Discovery of the companions of millisecond pulsars

Discovery of the companions of millisecond pulsars
An optical image of the globular cluster, 47 Tucanae. Astronomers have identified the orbiting companions to five millisecond pulsars in this cluster and found them all to be white dwarf stars. Credit: South African Astronomical Observatory

When a star with a mass of roughly ten solar masses finishes its life, it does so in a spectacular explosion known as a supernova, leaving behind as remnant "ash" a neutron star. Neutron stars have masses of one-to-several Suns, but they are tiny in size, only tens of kilometers. Neutron stars spin rapidly, and when they have associated rotating magnetic fields to constrain charged particles, these particles emit electromagnetic radiation in a lighthouse-like beam that can sweep past the Earth with great regularity every few seconds or less. Such neutron stars are known as pulsars. Pulsars are dramatic and powerful probes of supernovae, their progenitor stars, and the properties of nuclear matter under the extreme conditions that exist in these stars.

Some pulsars called millisecond pulsars spin much more quickly, and astronomers have concluded that in order to rotate so rapidly these objects must be regularly accreting material from a nearly companion star which in a binary orbit with it; the new material helps to spin-up the neutron star, which normally would gradually slow down. There are more than 200 known millisecond pulsars. An understanding of these pulsars has been hampered, however, by the fact that only about a dozen of them have had their companion stars directly detected and studied.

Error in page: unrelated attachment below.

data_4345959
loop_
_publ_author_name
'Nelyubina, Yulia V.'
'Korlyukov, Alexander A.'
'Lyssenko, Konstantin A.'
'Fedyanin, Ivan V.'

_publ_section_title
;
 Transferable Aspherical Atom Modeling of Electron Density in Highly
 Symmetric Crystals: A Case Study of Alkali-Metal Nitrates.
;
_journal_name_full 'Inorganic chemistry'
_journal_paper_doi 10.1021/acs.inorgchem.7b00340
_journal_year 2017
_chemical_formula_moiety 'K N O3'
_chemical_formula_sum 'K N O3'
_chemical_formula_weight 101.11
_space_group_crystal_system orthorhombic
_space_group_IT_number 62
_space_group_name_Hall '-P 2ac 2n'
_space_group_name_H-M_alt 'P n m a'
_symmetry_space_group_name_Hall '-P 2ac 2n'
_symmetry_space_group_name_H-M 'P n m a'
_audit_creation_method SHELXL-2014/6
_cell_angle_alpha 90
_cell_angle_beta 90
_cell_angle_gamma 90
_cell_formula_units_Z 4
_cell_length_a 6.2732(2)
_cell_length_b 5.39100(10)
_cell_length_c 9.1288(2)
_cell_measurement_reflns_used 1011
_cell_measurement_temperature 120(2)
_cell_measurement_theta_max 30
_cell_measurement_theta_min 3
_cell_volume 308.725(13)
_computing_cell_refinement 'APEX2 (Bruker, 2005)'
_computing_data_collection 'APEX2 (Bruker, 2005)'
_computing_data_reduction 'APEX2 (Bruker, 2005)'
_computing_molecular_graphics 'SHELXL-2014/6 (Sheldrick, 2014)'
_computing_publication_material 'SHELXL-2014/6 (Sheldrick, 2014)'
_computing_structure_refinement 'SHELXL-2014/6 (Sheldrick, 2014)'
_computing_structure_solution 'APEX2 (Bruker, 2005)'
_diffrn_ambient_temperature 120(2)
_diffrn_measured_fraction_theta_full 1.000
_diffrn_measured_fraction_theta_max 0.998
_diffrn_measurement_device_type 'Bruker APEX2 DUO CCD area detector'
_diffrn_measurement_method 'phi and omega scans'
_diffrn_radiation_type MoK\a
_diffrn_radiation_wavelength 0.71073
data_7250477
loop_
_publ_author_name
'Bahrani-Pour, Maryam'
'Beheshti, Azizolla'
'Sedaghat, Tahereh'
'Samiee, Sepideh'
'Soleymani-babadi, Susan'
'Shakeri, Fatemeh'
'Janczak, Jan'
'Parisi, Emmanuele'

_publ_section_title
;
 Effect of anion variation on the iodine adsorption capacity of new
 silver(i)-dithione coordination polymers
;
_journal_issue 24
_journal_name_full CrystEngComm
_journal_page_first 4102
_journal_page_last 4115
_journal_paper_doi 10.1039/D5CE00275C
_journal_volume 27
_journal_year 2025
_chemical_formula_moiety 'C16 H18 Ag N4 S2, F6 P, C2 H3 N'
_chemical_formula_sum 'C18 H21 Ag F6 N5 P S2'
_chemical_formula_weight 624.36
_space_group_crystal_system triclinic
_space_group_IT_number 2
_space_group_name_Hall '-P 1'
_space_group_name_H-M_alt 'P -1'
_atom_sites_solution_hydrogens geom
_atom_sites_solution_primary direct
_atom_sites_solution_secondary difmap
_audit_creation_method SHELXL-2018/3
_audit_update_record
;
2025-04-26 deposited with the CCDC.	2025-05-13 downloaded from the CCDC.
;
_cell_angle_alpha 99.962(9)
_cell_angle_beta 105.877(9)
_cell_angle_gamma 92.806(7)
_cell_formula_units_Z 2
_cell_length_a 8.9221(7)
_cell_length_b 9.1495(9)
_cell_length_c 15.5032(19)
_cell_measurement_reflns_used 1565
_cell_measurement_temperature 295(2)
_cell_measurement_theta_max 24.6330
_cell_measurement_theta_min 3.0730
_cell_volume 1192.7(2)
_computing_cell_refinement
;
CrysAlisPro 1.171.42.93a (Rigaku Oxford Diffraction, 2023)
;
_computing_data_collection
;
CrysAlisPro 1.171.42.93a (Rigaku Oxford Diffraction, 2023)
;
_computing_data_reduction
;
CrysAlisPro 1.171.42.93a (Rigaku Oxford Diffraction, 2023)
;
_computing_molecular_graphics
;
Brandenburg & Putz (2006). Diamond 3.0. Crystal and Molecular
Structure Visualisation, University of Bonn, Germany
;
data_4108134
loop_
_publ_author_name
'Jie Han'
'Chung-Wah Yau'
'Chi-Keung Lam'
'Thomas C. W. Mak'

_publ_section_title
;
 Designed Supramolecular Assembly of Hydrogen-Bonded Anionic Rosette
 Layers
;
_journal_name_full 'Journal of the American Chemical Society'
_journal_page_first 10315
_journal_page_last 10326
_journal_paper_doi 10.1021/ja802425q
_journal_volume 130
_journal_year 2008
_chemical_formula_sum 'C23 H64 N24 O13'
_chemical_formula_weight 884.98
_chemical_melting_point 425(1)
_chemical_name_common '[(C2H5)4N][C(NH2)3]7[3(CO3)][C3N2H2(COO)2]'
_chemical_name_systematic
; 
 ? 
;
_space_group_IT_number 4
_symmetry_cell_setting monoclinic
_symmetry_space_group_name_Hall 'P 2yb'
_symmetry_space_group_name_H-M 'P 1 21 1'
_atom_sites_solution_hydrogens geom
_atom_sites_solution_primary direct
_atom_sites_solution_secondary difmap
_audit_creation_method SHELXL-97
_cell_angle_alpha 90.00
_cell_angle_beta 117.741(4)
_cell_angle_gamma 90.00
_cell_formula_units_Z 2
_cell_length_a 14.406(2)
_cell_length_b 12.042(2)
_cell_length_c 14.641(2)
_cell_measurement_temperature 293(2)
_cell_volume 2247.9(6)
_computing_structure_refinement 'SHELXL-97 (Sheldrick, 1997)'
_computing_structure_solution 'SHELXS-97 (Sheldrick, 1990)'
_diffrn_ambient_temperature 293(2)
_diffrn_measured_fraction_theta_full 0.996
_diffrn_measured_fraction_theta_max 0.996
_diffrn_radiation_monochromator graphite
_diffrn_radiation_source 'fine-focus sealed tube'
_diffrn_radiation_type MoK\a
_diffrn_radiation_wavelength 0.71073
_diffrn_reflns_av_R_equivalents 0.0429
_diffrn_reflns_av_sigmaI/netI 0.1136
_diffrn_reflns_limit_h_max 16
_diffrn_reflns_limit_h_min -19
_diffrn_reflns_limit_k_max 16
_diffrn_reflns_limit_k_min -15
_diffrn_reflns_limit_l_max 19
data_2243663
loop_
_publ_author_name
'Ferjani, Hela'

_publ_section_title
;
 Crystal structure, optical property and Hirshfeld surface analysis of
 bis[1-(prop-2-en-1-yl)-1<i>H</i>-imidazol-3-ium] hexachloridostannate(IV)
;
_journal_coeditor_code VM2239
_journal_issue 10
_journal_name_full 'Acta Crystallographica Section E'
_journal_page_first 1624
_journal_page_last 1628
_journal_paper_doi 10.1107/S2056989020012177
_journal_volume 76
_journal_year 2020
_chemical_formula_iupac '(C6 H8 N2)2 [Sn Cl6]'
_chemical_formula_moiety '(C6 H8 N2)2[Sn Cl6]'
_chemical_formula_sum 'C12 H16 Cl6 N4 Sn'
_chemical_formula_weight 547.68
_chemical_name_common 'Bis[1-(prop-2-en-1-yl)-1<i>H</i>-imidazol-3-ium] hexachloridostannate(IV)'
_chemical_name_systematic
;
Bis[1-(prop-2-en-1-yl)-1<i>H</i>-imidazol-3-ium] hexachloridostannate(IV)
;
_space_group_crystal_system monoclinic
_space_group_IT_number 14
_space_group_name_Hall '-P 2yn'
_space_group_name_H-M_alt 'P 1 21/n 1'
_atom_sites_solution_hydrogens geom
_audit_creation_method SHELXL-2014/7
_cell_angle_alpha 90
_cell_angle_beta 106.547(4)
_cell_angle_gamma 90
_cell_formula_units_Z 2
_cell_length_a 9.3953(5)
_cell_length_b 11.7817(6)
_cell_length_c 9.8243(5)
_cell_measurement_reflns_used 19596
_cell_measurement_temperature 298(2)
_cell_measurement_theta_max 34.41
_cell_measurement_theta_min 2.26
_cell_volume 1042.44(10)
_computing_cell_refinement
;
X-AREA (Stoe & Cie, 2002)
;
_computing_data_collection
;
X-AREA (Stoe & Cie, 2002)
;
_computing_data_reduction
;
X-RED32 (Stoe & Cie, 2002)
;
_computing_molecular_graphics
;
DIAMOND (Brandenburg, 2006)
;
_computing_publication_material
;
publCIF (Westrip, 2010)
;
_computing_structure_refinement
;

CfA astronomers Maureen van den Berg, Josh Grindlay, and Peter Edmonds and their colleagues used ultraviolet images from Hubble to identify the companion stars to two located in the globular cluster 47 Tucanae. They were also able to confirm a previous but tentative identification, and to confirm two more. They report that each is of these companions is a – an evolved star that can no longer sustain nuclear burning and which has shrunk to a fraction of its original radius. Each of these pulsars spins more than 120 times per second, and the companions orbit quite closely with periods ranging from only 0.43 days to 1.2 days, close enough to easily satisfy the requirements needed for this kind of cosmic cannibalism as the pulsars gradually feed on material from the white dwarfs. The new work significantly increases the number of identified and characterized millisecond companions.


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More information: "Discovery of Near-Ultraviolet Counterparts to Millisecond Pulsars in the Globular Cluster 47 Tucanae," MNRAS 453, 2707, 2015. arxiv.org/abs/1508.05291
Citation: Discovery of the companions of millisecond pulsars (2015, September 28) retrieved 16 November 2019 from https://phys.org/news/2015-09-discovery-companions-millisecond-pulsars.html
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